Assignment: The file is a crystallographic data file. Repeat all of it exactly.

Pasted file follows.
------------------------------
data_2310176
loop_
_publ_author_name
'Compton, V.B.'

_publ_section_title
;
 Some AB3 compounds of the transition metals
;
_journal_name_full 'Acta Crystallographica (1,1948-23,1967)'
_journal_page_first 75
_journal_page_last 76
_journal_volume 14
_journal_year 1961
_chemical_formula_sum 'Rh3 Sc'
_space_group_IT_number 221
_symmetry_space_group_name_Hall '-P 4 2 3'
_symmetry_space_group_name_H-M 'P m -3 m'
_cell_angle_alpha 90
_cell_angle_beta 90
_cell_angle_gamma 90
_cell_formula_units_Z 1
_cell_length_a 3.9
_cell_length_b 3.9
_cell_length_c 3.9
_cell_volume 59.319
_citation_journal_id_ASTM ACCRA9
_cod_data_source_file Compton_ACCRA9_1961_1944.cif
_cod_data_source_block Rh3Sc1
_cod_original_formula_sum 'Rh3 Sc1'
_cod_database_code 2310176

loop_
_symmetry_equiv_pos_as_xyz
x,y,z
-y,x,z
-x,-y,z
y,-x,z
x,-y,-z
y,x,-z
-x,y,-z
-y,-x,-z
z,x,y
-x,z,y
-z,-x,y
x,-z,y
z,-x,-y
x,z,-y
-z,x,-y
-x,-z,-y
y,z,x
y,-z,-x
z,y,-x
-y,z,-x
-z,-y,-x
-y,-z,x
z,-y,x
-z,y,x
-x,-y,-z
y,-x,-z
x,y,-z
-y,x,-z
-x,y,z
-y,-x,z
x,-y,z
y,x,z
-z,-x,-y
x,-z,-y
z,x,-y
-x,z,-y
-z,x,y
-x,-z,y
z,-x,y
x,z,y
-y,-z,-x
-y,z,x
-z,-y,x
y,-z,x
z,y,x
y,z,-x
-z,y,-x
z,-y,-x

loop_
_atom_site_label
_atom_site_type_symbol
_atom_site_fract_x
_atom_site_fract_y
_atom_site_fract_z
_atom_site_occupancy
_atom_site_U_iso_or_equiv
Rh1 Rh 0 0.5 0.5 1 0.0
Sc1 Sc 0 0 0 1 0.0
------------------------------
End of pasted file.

data_2310176
loop_
_publ_author_name
'Compton, V.B.'

_publ_section_title
;
 Some AB3 compounds of the transition metals
;
_journal_name_full 'Acta Crystallographica (1,1948-23,1967)'
_journal_page_first 75
_journal_page_last 76
_journal_volume 14
_journal_year 1961
_chemical_formula_sum 'Rh3 Sc'
_space_group_IT_number 221
_symmetry_space_group_name_Hall '-P 4 2 3'
_symmetry_space_group_name_H-M 'P m -3 m'
_cell_angle_alpha 90
_cell_angle_beta 90
_cell_angle_gamma 90
_cell_formula_units_Z 1
_cell_length_a 3.9
_cell_length_b 3.9
_cell_length_c 3.9
_cell_volume 59.319
_citation_journal_id_ASTM ACCRA9
_cod_data_source_file Compton_ACCRA9_1961_1944.cif
_cod_data_source_block Rh3Sc1
_cod_original_formula_sum 'Rh3 Sc1'
_cod_database_code 2310176

loop_
_symmetry_equiv_pos_as_xyz
x,y,z
-y,x,z
-x,-y,z
y,-x,z
x,-y,-z
y,x,-z
-x,y,-z
-y,-x,-z
z,x,y
-x,z,y
-z,-x,y
x,-z,y
z,-x,-y
x,z,-y
-z,x,-y
-x,-z,-y
y,z,x
y,-z,-x
z,y,-x
-y,z,-x
-z,-y,-x
-y,-z,x
z,-y,x
-z,y,x
-x,-y,-z
y,-x,-z
x,y,-z
-y,x,-z
-x,y,z
-y,-x,z
x,-y,z
y,x,z
-z,-x,-y
x,-z,-y
z,x,-y
-x,z,-y
-z,x,y
-x,-z,y
z,-x,y
x,z,y
-y,-z,-x
-y,z,x
-z,-y,x
y,-z,x
z,y,x
y,z,-x
-z,y,-x
z,-y,-x

loop_
_atom_site_label
_atom_site_type_symbol
_atom_site_fract_x
_atom_site_fract_y
_atom_site_fract_z
_atom_site_occupancy
_atom_site_U_iso_or_equiv
Rh1 Rh 0 0.5 0.5 1 0.0
Sc1 Sc 0 0 0 1 0.0